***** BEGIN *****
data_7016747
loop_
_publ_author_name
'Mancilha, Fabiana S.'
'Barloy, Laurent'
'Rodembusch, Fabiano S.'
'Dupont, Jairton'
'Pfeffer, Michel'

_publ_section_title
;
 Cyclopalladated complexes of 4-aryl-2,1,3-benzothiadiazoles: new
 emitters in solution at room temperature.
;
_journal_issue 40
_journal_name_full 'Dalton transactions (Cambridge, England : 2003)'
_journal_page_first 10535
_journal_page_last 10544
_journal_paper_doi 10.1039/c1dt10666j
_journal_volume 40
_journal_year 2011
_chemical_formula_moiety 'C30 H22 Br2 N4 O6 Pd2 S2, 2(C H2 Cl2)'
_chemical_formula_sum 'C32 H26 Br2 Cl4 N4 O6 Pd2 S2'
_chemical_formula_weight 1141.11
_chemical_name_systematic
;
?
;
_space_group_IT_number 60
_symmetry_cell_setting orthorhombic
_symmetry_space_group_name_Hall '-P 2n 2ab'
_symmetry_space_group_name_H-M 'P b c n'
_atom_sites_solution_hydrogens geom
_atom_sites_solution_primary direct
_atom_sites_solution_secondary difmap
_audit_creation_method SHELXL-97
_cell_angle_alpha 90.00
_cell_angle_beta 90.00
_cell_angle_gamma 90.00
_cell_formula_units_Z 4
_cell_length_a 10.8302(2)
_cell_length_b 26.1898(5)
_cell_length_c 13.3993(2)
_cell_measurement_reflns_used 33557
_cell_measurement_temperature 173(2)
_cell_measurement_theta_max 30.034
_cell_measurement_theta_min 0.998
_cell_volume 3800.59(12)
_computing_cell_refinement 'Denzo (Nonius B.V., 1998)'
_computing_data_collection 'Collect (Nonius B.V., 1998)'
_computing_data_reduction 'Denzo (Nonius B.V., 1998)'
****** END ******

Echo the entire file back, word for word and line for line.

data_7016747
loop_
_publ_author_name
'Mancilha, Fabiana S.'
'Barloy, Laurent'
'Rodembusch, Fabiano S.'
'Dupont, Jairton'
'Pfeffer, Michel'

_publ_section_title
;
 Cyclopalladated complexes of 4-aryl-2,1,3-benzothiadiazoles: new
 emitters in solution at room temperature.
;
_journal_issue 40
_journal_name_full 'Dalton transactions (Cambridge, England : 2003)'
_journal_page_first 10535
_journal_page_last 10544
_journal_paper_doi 10.1039/c1dt10666j
_journal_volume 40
_journal_year 2011
_chemical_formula_moiety 'C30 H22 Br2 N4 O6 Pd2 S2, 2(C H2 Cl2)'
_chemical_formula_sum 'C32 H26 Br2 Cl4 N4 O6 Pd2 S2'
_chemical_formula_weight 1141.11
_chemical_name_systematic
;
?
;
_space_group_IT_number 60
_symmetry_cell_setting orthorhombic
_symmetry_space_group_name_Hall '-P 2n 2ab'
_symmetry_space_group_name_H-M 'P b c n'
_atom_sites_solution_hydrogens geom
_atom_sites_solution_primary direct
_atom_sites_solution_secondary difmap
_audit_creation_method SHELXL-97
_cell_angle_alpha 90.00
_cell_angle_beta 90.00
_cell_angle_gamma 90.00
_cell_formula_units_Z 4
_cell_length_a 10.8302(2)
_cell_length_b 26.1898(5)
_cell_length_c 13.3993(2)
_cell_measurement_reflns_used 33557
_cell_measurement_temperature 173(2)
_cell_measurement_theta_max 30.034
_cell_measurement_theta_min 0.998
_cell_volume 3800.59(12)
_computing_cell_refinement 'Denzo (Nonius B.V., 1998)'
_computing_data_collection 'Collect (Nonius B.V., 1998)'
_computing_data_reduction 'Denzo (Nonius B.V., 1998)'